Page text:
The Iditarod trail originated from the Dena’ina Indians as well as the Inupiat and Yupik before development was boosted by the gold rush. The trail was made obsolete in the 1920s by airmail, but it received international fame due to severe weather in 1925 which made flights impossible and a diphtheria outbreak required delivery of life-saving medicine by a relay of dog sled teams 674 miles to Nome along the Iditarod Trail.
The Seward Iditarod Monument is a statue of a gold prospector with his pack dog. There is a sign marking the start as well as a plaque on the statute which reads: “Trail Blazers”. The statue was unveiled in 2012.
The trail regained international fame due to the 1,049-mile Iditarod sled dog race which is an annual long-distance sled dog race that run in early March from Anchorage to Nome. It usually takes between 8-15 days to cover the distance. The first race happened in 1973, after several short races in the 1960s.
The Kenai Fjords weather in the summer is usually mild with Seward temperatures reaching into the 50s and 60s. Most tourism in Alaska occurs from mid-May or early June through late August to take advantages of those temperatures, with the month of July the busiest (or most popular) for an Alaska vacation. The highest average low and high temperatures in Seward are in July and August. The high temperatures approach the low 60s and the low temperatures are in the 50s. High temperatures in May and June average in the 50s.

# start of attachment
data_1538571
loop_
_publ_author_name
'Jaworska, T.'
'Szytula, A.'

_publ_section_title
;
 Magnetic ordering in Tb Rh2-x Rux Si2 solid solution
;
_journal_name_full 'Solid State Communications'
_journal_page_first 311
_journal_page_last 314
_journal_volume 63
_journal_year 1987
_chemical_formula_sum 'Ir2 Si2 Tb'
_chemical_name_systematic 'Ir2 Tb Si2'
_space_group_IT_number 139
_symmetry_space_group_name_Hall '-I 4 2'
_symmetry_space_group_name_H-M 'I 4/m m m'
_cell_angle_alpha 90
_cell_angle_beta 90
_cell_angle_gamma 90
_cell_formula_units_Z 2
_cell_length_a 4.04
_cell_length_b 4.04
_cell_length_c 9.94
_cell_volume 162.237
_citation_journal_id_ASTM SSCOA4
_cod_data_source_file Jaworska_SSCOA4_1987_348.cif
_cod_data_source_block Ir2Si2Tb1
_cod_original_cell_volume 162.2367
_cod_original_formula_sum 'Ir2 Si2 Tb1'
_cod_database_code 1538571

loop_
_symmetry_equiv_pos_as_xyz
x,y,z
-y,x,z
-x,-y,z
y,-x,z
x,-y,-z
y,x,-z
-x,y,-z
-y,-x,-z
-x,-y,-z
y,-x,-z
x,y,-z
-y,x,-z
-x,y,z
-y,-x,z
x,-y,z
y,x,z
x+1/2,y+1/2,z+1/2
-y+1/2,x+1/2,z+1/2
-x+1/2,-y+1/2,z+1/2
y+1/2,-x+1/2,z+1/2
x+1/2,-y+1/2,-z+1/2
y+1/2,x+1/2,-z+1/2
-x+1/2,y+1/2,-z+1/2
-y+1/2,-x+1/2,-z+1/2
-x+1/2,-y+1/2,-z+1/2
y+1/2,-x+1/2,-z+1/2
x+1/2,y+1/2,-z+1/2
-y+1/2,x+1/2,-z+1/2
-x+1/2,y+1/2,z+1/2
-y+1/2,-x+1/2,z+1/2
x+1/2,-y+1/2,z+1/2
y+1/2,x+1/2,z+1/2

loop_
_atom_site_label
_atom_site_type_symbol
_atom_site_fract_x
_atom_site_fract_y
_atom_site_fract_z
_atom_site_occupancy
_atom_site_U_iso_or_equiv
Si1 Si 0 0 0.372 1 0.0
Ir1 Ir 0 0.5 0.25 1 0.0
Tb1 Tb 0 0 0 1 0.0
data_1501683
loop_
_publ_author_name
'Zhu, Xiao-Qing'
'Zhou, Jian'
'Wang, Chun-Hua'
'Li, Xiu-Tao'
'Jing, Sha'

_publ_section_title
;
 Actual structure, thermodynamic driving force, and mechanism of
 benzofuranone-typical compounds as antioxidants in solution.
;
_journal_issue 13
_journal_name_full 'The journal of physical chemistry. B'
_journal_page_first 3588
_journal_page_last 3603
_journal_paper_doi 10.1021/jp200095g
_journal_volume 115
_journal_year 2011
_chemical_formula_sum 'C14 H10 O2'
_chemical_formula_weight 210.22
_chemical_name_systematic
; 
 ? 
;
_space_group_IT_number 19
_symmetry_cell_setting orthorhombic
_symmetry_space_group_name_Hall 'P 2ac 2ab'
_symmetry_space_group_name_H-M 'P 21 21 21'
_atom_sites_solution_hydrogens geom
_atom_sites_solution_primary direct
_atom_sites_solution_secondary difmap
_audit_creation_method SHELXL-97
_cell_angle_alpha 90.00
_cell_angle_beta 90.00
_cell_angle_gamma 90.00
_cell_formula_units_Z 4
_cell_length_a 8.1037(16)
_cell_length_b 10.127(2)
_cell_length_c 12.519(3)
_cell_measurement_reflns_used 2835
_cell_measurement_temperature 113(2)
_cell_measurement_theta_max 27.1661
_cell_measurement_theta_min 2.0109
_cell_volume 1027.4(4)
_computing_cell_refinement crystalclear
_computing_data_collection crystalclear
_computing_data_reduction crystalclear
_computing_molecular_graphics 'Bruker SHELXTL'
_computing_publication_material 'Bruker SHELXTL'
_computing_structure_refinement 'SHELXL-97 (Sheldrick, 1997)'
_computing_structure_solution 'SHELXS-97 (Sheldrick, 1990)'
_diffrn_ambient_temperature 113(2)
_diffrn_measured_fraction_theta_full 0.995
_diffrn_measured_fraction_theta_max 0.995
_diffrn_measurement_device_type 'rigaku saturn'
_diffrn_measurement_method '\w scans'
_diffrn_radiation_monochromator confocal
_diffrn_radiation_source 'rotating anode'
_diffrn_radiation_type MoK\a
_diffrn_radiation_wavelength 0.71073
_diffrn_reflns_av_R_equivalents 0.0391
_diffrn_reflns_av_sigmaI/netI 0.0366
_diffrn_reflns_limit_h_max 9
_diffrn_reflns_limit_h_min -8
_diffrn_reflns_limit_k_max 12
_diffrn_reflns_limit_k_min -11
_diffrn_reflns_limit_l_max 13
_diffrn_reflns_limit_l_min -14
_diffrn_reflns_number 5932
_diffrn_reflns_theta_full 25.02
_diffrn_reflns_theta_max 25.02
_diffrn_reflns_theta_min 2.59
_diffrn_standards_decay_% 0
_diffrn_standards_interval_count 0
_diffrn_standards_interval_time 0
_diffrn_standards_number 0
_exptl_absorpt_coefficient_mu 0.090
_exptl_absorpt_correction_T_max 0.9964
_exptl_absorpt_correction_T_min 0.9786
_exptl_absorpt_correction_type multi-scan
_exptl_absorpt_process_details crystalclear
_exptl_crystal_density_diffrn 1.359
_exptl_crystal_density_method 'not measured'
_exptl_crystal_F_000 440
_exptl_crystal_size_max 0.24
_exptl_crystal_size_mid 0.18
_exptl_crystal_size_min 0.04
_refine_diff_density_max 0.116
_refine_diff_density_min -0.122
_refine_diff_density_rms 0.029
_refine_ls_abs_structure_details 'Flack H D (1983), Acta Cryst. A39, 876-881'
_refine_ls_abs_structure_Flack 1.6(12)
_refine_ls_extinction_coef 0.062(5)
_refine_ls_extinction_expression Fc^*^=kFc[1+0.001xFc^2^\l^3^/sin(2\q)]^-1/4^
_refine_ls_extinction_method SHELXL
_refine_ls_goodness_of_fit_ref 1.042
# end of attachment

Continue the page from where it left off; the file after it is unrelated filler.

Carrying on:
The months with the least number of precipitation days are June and July. August and September have the most precipitation during the travel season. September averages almost 17 days of precipitation in the month. August has 14 days of rainfall. Seward only has 133 sunny days per year, compared to an average of 205 sunny days in the United States.
Seward is typically snow free from June through September. It averages 0 days of more than 1 inch of snow on the ground during those months. April frequently has snow, with an average of 14 days, and May averages just 3.2 days with over 1 inch of snow on the ground.
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Some Hotels and Other Lodging Options:
Kenai Fjords National Park Lodging
The Kenai Fjords Glacier Lodge is the only lodge in Kenai Fjords National Park. It has a rustic main lodge and 16 cabins. The lodge is located on Pedersen Lagoon and Pedersen Glacier is visible from the lodge. Activities in the ara include guided hikes and sea kayaking. The boat trip to and from Glacier Lodge from Seward doubles as a marine wildlife and glacier cruise. The Lodge is operated by Alaska Wildland Adventures (AWA).
Other Nearby Seward Hotels and Lodging:
Exit Glacier Lodge Seward – This 15 room lodge is minutes from downtown Seward in the Resurrection River valley below Exit Glacier. It is a 1/4 mile from the Seward Highey off the Exit Glacier Road exit (Herman Leirer Road). This Seward Lodge is 2 miles north of town.